I would imagine people who have gone through extensive training in traditional Japanese arts such as tea ceremony, flower arrangements, or calligraphy would understand about this sense. I believe that without harmonizing one’s mind and body, one could never make a rich tasting tea, arrange a beautiful flower or write a beautiful calligraphy. Also, when playing sports or practicing martial arts, if you could feel the inhaling and exhaling of your opponent and sense the shift in your opponent’s mind that precedes physical movement, it would not be so difficult to stop or throw your opponent. Ki is the basis of these actions.
Then how could Ki and management associate with one another?
There are two perspectives in management. One is the shareholders’ perspective and the other is the stakeholders’ perspective. I don’t think I need to explain about the former type of management as it is known widely. The latter type, stakeholders’ perspective is a management view that encompasses all players who hold a stake at the company. Typically, stakeholders include customers, business partners, employees, share holders and even communities in which the company operates. That is to say, stakeholders’ perspective takes the stance of valuing the relationship with each and every stakeholder that has different interests.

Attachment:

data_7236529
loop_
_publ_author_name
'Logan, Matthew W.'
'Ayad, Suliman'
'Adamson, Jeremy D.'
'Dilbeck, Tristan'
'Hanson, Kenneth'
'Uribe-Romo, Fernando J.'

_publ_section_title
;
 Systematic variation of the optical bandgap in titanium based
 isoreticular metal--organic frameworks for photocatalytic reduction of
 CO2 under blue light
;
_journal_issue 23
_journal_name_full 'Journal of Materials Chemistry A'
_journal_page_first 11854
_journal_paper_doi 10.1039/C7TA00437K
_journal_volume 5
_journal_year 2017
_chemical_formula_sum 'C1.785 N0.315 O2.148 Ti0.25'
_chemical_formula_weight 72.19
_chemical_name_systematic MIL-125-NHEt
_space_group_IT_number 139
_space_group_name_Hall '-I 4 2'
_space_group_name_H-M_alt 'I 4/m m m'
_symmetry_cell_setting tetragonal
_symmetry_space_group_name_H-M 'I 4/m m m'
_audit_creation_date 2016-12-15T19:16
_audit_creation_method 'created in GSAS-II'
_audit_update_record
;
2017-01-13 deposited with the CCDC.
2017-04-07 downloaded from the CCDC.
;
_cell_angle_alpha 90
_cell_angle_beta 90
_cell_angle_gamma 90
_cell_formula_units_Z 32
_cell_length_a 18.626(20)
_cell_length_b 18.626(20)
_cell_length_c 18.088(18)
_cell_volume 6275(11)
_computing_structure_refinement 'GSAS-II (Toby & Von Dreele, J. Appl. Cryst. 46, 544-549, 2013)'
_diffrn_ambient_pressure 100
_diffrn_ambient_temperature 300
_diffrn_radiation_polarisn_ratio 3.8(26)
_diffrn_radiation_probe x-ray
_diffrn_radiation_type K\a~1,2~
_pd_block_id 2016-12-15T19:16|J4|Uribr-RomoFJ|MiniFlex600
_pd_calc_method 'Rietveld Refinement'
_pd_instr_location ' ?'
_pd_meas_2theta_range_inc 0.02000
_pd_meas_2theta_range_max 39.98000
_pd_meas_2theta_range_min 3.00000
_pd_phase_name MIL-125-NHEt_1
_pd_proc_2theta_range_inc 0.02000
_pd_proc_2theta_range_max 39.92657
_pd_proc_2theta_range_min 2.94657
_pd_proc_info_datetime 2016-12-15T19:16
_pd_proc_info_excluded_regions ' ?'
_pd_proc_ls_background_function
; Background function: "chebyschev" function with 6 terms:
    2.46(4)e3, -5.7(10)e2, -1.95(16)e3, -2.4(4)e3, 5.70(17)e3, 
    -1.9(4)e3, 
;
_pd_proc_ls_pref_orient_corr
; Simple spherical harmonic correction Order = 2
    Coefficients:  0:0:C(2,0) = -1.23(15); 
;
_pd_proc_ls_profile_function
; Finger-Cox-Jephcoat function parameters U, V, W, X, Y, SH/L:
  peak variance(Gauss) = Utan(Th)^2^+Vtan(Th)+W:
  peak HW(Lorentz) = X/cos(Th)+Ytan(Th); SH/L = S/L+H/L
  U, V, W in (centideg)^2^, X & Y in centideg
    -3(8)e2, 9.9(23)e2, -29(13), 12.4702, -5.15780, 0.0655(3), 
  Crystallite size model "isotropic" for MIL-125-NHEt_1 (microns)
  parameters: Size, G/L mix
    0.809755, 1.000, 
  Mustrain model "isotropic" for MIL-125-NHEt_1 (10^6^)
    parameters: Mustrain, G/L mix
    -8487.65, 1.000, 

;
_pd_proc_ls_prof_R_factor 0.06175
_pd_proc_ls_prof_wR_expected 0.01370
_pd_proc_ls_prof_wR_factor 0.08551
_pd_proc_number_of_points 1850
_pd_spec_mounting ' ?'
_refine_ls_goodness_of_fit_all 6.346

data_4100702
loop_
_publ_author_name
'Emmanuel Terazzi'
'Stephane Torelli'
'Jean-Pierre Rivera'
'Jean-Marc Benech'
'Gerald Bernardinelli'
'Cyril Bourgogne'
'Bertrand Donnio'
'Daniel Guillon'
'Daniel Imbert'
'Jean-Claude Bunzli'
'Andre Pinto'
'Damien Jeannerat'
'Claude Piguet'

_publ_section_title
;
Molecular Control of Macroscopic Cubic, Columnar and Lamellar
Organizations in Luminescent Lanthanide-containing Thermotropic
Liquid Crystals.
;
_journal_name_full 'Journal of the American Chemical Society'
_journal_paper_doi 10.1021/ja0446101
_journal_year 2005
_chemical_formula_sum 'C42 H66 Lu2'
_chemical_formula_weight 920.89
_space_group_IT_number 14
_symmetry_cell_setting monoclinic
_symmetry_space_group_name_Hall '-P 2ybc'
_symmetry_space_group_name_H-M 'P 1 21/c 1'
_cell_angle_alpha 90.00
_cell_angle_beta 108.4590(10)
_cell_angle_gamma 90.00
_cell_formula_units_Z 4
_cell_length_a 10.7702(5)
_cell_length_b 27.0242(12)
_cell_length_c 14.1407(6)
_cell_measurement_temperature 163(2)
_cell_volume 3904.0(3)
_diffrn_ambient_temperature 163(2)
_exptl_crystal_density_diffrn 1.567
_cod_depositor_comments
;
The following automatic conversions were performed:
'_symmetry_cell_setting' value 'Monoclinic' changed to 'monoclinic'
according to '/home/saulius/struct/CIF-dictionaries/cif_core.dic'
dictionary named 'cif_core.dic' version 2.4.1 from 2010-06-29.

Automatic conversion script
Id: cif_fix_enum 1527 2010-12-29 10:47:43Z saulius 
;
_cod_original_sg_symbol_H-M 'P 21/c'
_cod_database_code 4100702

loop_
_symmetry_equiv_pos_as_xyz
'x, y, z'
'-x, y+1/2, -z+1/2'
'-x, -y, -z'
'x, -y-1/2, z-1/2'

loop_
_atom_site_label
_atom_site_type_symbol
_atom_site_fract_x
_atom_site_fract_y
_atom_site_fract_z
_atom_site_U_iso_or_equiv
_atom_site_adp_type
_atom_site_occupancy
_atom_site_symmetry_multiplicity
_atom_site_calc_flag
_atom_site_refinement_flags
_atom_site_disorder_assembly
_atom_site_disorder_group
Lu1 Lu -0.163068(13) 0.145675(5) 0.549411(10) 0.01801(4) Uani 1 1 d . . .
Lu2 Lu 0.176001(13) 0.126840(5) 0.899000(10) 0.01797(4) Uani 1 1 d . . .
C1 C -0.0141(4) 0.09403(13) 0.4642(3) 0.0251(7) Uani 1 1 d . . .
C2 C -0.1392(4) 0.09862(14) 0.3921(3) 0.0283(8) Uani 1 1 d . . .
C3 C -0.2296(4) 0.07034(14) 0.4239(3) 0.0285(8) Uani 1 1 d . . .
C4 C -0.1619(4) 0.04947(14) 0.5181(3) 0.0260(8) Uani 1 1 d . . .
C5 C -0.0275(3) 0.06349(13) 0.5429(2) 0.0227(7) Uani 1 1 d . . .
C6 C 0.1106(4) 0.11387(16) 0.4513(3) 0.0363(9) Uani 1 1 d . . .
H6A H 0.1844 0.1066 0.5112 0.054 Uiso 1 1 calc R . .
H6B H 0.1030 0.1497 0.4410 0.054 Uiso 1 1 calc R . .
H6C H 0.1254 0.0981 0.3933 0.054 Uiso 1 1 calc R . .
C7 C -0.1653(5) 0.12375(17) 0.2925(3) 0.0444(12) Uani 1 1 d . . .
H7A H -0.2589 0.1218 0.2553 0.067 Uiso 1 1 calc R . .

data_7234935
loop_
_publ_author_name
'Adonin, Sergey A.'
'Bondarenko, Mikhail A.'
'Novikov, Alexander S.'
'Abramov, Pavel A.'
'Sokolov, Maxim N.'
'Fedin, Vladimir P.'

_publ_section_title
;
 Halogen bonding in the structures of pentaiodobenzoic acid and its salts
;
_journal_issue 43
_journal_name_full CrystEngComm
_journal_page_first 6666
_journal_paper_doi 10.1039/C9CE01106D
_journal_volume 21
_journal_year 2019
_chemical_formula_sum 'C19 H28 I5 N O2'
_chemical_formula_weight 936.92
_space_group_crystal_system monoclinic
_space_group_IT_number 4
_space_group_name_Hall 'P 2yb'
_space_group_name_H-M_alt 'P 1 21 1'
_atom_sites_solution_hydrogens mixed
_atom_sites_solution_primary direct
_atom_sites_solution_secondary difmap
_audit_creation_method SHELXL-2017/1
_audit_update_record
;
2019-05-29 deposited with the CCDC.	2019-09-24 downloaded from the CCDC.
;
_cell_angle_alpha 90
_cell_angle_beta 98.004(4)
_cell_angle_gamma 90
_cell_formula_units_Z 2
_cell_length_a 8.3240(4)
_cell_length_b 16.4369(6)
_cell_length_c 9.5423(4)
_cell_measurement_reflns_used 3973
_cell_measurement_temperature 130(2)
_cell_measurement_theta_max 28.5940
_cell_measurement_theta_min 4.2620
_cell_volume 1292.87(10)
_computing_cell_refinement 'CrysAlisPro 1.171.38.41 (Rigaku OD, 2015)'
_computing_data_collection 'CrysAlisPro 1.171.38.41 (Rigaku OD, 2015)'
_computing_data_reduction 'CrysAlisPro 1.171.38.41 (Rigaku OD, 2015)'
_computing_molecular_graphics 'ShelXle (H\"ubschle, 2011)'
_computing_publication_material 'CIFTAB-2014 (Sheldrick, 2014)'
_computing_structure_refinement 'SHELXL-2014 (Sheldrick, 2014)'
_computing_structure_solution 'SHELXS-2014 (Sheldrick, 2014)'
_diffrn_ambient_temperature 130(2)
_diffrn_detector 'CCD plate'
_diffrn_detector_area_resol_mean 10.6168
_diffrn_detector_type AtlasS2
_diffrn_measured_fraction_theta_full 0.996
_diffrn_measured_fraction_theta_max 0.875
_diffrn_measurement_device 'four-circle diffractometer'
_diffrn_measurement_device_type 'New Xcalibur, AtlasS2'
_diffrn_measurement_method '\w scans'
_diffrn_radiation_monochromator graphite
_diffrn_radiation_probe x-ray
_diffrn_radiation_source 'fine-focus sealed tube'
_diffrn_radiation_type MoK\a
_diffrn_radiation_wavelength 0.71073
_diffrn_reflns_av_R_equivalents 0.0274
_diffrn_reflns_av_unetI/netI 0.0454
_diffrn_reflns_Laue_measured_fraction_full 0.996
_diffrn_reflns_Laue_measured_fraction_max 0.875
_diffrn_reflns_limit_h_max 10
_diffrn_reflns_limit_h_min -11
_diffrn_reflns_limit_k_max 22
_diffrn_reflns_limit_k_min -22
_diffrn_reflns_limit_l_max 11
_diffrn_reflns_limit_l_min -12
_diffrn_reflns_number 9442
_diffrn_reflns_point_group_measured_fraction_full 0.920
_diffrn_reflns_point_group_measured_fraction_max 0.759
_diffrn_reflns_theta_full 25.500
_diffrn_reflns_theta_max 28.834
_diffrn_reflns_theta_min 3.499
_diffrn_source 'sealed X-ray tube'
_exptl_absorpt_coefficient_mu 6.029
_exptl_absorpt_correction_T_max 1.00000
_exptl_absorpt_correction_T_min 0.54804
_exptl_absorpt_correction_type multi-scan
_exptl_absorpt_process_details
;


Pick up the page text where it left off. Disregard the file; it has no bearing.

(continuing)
Now, which of the two perspectives in management will be blessed with more Ki?